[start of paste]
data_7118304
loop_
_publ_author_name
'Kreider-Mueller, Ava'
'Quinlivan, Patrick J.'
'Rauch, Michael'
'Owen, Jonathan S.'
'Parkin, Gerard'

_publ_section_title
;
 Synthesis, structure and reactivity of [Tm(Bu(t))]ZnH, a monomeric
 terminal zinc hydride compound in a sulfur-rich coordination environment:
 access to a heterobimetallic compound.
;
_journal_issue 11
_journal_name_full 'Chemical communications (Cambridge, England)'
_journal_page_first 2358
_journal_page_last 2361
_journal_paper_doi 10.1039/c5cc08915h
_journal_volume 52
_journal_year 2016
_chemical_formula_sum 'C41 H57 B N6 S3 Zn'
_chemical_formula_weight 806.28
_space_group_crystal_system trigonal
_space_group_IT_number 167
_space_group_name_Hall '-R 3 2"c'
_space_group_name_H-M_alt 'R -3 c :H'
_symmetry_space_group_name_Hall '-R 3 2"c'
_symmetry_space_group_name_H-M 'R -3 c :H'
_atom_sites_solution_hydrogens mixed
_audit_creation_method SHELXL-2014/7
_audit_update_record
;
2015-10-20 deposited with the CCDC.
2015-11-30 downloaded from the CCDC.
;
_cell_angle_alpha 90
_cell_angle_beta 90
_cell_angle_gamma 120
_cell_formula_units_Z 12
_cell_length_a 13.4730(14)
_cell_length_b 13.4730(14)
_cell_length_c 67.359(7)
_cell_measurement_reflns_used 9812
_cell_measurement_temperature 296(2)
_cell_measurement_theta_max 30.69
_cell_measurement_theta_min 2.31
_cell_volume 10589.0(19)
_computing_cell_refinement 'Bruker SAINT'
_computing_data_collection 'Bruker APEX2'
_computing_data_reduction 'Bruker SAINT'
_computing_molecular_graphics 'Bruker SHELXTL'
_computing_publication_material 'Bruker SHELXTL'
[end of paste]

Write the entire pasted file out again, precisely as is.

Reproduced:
data_7118304
loop_
_publ_author_name
'Kreider-Mueller, Ava'
'Quinlivan, Patrick J.'
'Rauch, Michael'
'Owen, Jonathan S.'
'Parkin, Gerard'

_publ_section_title
;
 Synthesis, structure and reactivity of [Tm(Bu(t))]ZnH, a monomeric
 terminal zinc hydride compound in a sulfur-rich coordination environment:
 access to a heterobimetallic compound.
;
_journal_issue 11
_journal_name_full 'Chemical communications (Cambridge, England)'
_journal_page_first 2358
_journal_page_last 2361
_journal_paper_doi 10.1039/c5cc08915h
_journal_volume 52
_journal_year 2016
_chemical_formula_sum 'C41 H57 B N6 S3 Zn'
_chemical_formula_weight 806.28
_space_group_crystal_system trigonal
_space_group_IT_number 167
_space_group_name_Hall '-R 3 2"c'
_space_group_name_H-M_alt 'R -3 c :H'
_symmetry_space_group_name_Hall '-R 3 2"c'
_symmetry_space_group_name_H-M 'R -3 c :H'
_atom_sites_solution_hydrogens mixed
_audit_creation_method SHELXL-2014/7
_audit_update_record
;
2015-10-20 deposited with the CCDC.
2015-11-30 downloaded from the CCDC.
;
_cell_angle_alpha 90
_cell_angle_beta 90
_cell_angle_gamma 120
_cell_formula_units_Z 12
_cell_length_a 13.4730(14)
_cell_length_b 13.4730(14)
_cell_length_c 67.359(7)
_cell_measurement_reflns_used 9812
_cell_measurement_temperature 296(2)
_cell_measurement_theta_max 30.69
_cell_measurement_theta_min 2.31
_cell_volume 10589.0(19)
_computing_cell_refinement 'Bruker SAINT'
_computing_data_collection 'Bruker APEX2'
_computing_data_reduction 'Bruker SAINT'
_computing_molecular_graphics 'Bruker SHELXTL'
_computing_publication_material 'Bruker SHELXTL'